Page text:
YOU CAN TELL a lot about a society by how it treats its seniors. And though I can’t speak firsthand, it seems the golden years are pretty good in the Oakland hills. Here, seniors are involved in everything from gardening groups to line dancing. They teach and take classes, raise money for charity and keep their minds and bodies sharp. The epicenter of active living for hundreds of these older adults is the Ascension Senior Center.
Founded in what is now the Greek Orthodox Cathedral of the Ascension on Lincoln Avenue, the Ascension Senior Center turned 25 this week. The party was wild — something akin to a cabaret with “love, chaos and mayhem,” as the organizers put it. Seniors were dancing and playing live music. There were lively games of canasta and mah-jongg, and a cake five layers high. A fountain of champagne was flowing freely, and folks were toasting their good fortune.
The bad news is, I didn’t find out about this early enough to publicize it. The good news is that this kind of fun and frivolity goes on every Thursday. And it’s free, thanks to the vision of two church women who started the center in 1979.
Becky Voulgares and Destina Bogdanos wanted a place for seniors in the community to share their talents and celebrate life. Ascension had the room, and soon there was funding for an activities coordinator. Despite the ongoing threat of budget cuts today, the center continues to thrive with the help of its director, Julie Jones.
She’s the spark plug for the 125-plus seniors who come to the center each week to take line dancing, tai chi, woodworking and a dozen other classes. The only charge is for lunch — and that’s a whopping $3. All I can say is, I can’t wait to be a “golden oldie” myself.
Reader Pat Schwinn had this to say about my column on Oakland’s inferiority complex. “I thought I should let you know about an organization I discovered almost a year ago.” She says the group Close to Home was founded by two energetic women who wanted an active, hands-on way for people to learn about our East Bay treasures.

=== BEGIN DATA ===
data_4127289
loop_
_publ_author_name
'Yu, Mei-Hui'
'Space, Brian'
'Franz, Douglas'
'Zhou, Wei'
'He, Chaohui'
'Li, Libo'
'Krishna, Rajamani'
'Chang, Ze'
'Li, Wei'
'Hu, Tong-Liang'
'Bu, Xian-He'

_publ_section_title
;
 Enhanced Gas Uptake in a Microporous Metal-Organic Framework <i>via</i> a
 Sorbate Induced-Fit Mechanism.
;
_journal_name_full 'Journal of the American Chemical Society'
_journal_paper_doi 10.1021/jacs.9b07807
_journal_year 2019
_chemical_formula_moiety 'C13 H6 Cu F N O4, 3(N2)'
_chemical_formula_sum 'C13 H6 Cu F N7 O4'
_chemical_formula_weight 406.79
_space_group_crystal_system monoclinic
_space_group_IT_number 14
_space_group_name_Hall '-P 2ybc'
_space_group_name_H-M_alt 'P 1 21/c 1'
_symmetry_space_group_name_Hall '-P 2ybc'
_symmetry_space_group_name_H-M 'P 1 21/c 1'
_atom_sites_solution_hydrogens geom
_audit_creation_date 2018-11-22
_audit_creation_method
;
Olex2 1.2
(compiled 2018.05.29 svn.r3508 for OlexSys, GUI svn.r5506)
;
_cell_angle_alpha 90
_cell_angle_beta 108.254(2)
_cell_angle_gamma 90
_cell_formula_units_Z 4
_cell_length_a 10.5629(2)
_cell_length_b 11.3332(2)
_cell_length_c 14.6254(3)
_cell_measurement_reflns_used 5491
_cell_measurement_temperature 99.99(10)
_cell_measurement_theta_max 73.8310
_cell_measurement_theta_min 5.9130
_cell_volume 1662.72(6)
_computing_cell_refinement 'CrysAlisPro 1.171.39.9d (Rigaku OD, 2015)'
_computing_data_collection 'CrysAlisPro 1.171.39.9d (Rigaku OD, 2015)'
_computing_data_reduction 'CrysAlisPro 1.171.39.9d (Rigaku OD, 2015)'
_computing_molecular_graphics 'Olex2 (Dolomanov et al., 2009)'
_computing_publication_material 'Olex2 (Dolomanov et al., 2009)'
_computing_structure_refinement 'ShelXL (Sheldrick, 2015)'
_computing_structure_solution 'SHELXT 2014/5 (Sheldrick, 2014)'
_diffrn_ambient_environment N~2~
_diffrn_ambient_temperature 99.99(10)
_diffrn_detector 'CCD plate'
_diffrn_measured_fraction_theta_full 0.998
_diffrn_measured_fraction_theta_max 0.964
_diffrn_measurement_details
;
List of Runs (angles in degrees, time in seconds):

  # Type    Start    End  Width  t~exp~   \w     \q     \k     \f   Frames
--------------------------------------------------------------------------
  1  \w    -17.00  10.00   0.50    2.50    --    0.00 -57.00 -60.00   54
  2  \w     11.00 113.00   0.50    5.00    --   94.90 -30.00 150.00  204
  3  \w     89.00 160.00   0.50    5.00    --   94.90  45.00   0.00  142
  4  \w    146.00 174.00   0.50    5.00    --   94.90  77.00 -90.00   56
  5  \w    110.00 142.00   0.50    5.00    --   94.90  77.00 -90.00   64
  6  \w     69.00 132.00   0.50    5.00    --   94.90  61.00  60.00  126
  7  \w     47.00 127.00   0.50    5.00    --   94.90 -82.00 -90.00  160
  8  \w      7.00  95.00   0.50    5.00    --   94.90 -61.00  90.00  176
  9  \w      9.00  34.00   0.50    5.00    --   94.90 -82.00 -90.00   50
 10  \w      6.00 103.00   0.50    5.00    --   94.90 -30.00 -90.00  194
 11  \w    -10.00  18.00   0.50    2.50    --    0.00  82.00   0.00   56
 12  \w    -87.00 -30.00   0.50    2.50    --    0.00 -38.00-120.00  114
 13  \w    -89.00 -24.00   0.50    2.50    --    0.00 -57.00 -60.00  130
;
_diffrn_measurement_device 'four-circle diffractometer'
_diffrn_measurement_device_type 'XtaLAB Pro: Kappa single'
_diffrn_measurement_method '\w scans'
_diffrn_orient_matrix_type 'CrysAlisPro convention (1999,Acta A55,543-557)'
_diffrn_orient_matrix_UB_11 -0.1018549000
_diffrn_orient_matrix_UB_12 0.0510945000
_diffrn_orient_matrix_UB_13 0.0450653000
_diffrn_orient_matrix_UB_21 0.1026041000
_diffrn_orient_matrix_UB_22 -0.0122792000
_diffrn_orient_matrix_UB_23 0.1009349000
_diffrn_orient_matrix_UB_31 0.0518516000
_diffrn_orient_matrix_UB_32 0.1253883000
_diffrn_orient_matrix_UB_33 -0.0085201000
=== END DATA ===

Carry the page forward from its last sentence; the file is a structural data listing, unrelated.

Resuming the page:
“Over the past year, they have held 10 public lectures at Montclair Presbyterian Church and one at the Oakland Museum,” Pat writes. “Topics have ranged from the history of Mount Diablo to critters of the region and the night sky — all presented by experts who are passionate about their subject.” The next program is set for 8 p.m. Monday, March 8, with naturalist Beverly Ortiz. For more information, visit the Web site http://www.close-to-home.org.
What is happening to our motor manners? Roadway rudeness is at an all-time high, according to readers such as Kim R., who says she was almost hit by another woman in Montclair recently. “I was getting ready to turn at a four-way stop at Mountain and La Salle, when a car coming from the opposite direction shot in front of me,” she says. Not only did the motorist jump her turn, she barreled through the intersection with her middle finger extended for all to see.
Door to door
The movie by William H. Macy is a far cry from how people respond to door-to-door salespeople today. I’m hearing ongoing complaints from readers who answer their doorbell to find someone peddling discount restaurant coupons, magazines and other products.
Erin C. says the man at her door was so pushy, the police were called. Another reader says she sent out a neighborhood alert when a man started showing up day after day, selling magazines. She says he has no license or paperwork for door-to-door sales.
Oakland police have a phone number for these kinds of concerns. It’s the non-emergency line: 510-777-3333.
Thanks to Montclair Veterinary Hospital for letting me know this is National Pet Dental Health Month. I have enough trouble getting my kids to brush, let alone my cat. But luckily, veterinarians can do dog and cat dental cleaning — and even take X-rays of their teeth.
Doctors James Harris (now in Tasmania) and Gary Richter (still in Montclair) say the clinic’s machine can get into a space so small, staff can even do dental exams on birds. So if you hear any squawking when you pass the Montclair Village vet center, you’ll know why.